Special Report

Countries Dominated by Foreign Investment

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25. Sierra Leone
> Foreign direct investment as pct of GDP: 8.58%
> Foreign direct investment: $348.7 million — #87 lowest of 195
> GDP: $4,063.3 million — #38 lowest of 195

The west African country is rich in natural resources such as iron ore and bauxite and has attracted foreign investors such as American and Chinese companies. China is funding a hospital, a hydroelectric dam, and a rubber production project. Other foreign investors include Nigeria, Sweden, Mauritius, Belgium, and Germany.

With some exceptions, foreign companies may own or invest in Sierra Leonean entities. Sierra Leone presents a challenge to foreign investors because of inadequate infrastructure and corruption. U.S. foreign direct investment in Sierra Leone was $12 million in 2019, unchanged from the previous year.

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24. Lebanon
> Foreign direct investment as pct of GDP: 9.01%
> Foreign direct investment: $2,860.8 million — #51 highest of 195
> GDP: $31,735.2 million — #98 lowest of 195

More than 70% of foreign investment was in the form of real estate acquisitions, based on estimates from various sources, including the Central Bank of Lebanon, the Financial Times and Moody’s. Syrians and Saudis were the top foreign investors in Lebanese real estate.

Europe accounted for 51% of foreign companies in Lebanon in 2018. France, the former colonial overseers of Lebanon, held the largest share, followed by Germany. European projects are focused on the agro-food, oil and gas, and trade sectors. There is growing concern about political instability in the country, sovereign debt issues, and the impact of the civil war in neighboring Syria.

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23. Somalia
> Foreign direct investment as pct of GDP: 9.30%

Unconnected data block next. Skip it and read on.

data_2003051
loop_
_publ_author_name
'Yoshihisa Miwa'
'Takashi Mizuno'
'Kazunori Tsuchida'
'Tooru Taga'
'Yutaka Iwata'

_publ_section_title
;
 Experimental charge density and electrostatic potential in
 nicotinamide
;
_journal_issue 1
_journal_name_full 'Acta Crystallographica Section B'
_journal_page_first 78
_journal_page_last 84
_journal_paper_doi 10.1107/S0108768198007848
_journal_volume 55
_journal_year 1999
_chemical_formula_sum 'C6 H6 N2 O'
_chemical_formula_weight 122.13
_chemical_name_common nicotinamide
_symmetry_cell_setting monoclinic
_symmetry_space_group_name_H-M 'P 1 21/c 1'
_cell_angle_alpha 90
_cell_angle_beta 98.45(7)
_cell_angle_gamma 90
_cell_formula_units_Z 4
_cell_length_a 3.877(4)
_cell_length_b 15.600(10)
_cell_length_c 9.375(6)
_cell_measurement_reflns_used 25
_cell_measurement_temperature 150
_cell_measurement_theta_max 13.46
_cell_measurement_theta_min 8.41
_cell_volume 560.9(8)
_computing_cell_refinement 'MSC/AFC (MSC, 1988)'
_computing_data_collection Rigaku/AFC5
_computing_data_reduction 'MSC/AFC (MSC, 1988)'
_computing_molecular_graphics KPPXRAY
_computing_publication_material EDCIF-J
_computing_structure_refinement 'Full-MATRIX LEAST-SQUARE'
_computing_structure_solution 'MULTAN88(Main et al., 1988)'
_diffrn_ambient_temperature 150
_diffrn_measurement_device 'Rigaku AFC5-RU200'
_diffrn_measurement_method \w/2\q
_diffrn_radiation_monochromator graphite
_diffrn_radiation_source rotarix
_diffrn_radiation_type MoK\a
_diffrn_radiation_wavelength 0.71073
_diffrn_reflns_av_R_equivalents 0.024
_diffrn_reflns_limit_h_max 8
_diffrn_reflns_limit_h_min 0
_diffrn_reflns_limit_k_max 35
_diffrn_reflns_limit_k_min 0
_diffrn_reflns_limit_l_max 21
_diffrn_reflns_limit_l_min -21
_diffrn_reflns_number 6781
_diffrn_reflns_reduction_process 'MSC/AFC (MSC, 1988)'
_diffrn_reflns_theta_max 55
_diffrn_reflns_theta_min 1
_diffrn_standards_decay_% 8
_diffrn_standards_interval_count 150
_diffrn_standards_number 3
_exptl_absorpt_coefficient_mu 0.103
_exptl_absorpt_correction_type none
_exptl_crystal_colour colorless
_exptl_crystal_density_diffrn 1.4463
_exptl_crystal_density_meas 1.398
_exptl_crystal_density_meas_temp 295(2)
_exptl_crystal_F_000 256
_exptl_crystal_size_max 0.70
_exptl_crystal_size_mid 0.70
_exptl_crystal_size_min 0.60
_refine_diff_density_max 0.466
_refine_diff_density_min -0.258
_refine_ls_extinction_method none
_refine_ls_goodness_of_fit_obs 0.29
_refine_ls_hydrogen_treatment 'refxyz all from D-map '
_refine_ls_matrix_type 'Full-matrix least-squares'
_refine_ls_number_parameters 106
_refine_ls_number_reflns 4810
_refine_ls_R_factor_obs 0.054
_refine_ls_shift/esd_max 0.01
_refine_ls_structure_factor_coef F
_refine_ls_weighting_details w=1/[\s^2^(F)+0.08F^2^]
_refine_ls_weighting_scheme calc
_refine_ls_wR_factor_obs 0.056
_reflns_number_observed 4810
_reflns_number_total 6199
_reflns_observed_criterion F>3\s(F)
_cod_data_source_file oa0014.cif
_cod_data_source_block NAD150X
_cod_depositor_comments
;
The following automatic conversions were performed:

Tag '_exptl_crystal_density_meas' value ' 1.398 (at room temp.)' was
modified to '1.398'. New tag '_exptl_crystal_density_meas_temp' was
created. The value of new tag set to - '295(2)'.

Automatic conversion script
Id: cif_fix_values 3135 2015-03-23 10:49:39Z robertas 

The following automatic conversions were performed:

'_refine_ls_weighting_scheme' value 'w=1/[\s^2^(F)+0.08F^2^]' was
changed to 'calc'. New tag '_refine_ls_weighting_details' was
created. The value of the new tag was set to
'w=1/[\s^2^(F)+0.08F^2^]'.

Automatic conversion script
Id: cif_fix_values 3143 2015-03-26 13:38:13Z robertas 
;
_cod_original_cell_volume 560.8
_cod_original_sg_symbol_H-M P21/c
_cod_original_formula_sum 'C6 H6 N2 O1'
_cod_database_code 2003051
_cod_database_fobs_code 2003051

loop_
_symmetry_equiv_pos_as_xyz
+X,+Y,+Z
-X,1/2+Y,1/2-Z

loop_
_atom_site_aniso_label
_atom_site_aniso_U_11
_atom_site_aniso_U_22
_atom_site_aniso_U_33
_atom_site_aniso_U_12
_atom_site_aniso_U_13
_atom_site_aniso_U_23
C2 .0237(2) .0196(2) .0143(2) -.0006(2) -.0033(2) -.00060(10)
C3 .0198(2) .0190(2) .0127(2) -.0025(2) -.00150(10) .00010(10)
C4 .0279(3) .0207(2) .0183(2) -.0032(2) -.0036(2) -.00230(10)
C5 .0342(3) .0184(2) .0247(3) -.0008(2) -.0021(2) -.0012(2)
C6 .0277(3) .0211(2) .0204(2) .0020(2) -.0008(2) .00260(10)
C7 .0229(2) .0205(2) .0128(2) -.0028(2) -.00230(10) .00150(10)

> Foreign direct investment: $464.0 million — #95 lowest of 195
> GDP: $4,988.4 million — #42 lowest of 195

The east African nation of Somalia, devastated by years of civil unrest and turmoil, has put out the welcome mat for foreign investment. At the top of the nation’s list is improving its infrastructure. Turkey is among the foreign investors helping to rebuild the nation. Somalia developed a 10-year plan for building roads, bridges, airports, and ports in 2016.

The other sectors the nation is seeking to expand are livestock, farming, fisheries, energy, and banking. Turkey, Germany, and the U.S. are the main investors in Somalia through bilateral trade agreements.

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22. Palau
> Foreign direct investment as pct of GDP: 9.31%
> Foreign direct investment: $24.0 million — #43 lowest of 195
> GDP: $257.7 million — #5 lowest of 195

The Palau government relies on financial assistance from the United States under the Compact of Free Association with the U.S., which went into effect after the Pacific island nation became independent in 1994. The U.S. provided Palau with about $700 million in aid in the first 15 years of the agreement in return for unrestricted access to its land and waterways for strategic purposes. The nation’s constitution forbids foreigners from acquiring title to land or water in Palau, but it allows them to lease.

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21. São Tomé and Principe
> Foreign direct investment as pct of GDP: 9.96%
> Foreign direct investment: $47.1 million — #54 lowest of 195
> GDP: $472.9 million — #6 lowest of 195

São Tomé and Principe, located off the western equatorial coast of Central Africa, gained independence from Portugal in 1975 and retains strong economic ties with its former colonial master. In February 2022, Portuguese company Visabeira bought a 51% stake in the country’s telecom Companhia Santomense de Telecomunicações.

The African nation is seeking to modernize its port infrastructure, and in 2020, China announced it was funding airport rehabilitation in São Tomé and  Príncipe. Foreign investment has been slow, however, because of the nation’s small domestic market, inadequate infrastructure, high credit costs, and an unreliable and expensive electrical grid.

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